Rosie at home: Beware of asbestos and lead when renovating | Home + Life + Health
Homes built before 1978 that have popcorn ceilings may contain asbestos. Materials containing asbestos can release fibers when moved, damaged, improperly removed, repaired, cut, torn, sanded, sawed, drilled or scraped. If you are determined to remove a popcorn ceiling or peeling paint yourself, which I strongly advise against, contact the EPA for a list of protective measures.
Q: What should I do if I think my house contains asbestos?
A: The Pima County Department of Environmental Quality says if you suspect asbestos may be in your home, don’t panic. Usually, the best thing to do is to LEAVE undamaged asbestos materials ALONE. Generally, a material in good condition does not release asbestos fibers. There is no danger unless fibers are released and inhaled into the lungs.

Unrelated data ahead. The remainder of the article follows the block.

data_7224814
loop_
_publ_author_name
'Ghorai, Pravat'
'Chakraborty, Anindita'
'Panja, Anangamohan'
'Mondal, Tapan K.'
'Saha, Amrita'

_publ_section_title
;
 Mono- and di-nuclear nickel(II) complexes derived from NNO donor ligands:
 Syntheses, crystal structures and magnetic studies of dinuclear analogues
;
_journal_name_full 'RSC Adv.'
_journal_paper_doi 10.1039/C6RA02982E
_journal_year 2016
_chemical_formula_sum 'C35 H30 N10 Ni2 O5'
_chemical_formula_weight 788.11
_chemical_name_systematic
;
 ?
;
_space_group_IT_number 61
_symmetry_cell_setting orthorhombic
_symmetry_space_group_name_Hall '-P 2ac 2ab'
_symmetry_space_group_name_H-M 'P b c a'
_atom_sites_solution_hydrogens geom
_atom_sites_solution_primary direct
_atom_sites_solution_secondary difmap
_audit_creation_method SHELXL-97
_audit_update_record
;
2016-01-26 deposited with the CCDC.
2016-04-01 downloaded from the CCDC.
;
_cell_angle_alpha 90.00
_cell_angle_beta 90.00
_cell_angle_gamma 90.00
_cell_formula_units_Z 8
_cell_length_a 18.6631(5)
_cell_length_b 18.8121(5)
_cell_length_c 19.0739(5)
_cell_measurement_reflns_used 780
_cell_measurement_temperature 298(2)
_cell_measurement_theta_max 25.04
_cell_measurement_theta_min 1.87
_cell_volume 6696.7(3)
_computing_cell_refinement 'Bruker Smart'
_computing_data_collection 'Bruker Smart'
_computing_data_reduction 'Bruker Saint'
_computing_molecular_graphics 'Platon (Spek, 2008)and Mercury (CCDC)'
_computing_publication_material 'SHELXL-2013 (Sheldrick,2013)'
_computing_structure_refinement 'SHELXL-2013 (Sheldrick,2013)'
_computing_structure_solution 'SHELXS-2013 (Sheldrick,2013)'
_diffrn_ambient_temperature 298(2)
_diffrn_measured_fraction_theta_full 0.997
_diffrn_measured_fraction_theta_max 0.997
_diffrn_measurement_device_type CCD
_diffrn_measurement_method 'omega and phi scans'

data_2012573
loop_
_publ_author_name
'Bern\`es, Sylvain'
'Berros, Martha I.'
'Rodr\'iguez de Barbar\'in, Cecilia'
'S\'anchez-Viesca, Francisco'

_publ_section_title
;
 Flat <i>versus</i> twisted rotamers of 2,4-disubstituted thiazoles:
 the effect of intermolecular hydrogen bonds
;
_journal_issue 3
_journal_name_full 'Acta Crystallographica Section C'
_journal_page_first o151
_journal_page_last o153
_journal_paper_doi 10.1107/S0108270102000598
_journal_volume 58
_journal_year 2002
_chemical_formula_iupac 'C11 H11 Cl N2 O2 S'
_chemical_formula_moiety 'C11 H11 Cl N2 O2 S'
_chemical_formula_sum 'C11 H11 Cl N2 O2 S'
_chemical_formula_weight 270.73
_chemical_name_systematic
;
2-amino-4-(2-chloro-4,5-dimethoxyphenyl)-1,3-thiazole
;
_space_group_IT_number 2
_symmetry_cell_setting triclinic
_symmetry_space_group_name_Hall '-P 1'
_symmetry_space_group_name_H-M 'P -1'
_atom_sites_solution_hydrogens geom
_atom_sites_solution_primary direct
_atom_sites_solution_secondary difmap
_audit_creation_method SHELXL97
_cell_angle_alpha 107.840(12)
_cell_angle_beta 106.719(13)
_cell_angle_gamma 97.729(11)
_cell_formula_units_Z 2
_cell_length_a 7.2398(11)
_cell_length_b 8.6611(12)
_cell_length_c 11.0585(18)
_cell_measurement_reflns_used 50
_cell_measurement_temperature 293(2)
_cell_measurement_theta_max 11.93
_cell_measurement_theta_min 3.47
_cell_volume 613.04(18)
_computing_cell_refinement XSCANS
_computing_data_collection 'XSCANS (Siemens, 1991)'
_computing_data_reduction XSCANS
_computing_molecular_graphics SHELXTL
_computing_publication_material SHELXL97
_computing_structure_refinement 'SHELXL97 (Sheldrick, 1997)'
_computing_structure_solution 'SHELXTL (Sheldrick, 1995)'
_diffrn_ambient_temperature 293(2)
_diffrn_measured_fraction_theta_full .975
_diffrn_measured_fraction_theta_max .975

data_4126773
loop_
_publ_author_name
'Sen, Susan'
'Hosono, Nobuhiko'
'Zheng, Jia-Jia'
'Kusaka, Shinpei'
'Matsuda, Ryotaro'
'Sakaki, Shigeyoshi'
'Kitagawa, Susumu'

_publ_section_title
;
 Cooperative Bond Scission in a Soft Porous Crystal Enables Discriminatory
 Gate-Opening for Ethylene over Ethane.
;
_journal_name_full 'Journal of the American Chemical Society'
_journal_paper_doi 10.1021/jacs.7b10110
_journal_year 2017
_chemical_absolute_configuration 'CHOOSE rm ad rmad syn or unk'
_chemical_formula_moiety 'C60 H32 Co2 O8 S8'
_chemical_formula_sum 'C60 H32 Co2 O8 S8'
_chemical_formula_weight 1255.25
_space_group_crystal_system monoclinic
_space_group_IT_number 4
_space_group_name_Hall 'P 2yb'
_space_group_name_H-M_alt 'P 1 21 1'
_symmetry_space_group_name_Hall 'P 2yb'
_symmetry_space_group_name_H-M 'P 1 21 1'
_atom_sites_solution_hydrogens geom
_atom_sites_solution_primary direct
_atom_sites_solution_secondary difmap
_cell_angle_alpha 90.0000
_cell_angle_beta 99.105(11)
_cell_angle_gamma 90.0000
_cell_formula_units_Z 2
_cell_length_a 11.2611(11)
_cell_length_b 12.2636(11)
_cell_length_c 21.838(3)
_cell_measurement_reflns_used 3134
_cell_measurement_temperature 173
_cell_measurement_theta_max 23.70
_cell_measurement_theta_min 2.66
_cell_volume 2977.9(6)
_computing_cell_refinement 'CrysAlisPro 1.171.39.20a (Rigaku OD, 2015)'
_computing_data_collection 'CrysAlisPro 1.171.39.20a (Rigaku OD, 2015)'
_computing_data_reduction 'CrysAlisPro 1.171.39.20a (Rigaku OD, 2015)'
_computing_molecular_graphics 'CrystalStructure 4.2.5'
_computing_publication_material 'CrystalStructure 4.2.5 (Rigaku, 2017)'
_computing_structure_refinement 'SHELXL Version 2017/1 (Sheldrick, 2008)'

Check equipment regularly if you suspect it may contain asbestos. Don’t touch it, but look for signs of wear or damage such as tears, abrasions, or water damage. Damaged materials can release asbestos fibers. This is especially true if you frequently disturb it by hitting, rubbing or handling it, or if it is exposed to extreme vibration or airflow.
Sometimes the best way to deal with slightly damaged hardware is to limit access to the area and not touch or disturb it. Dispose of damaged or worn asbestos gloves, stove pads, or ironing board covers according to local and federal laws. Check with local health, environmental or other relevant authorities for proper handling and disposal procedures.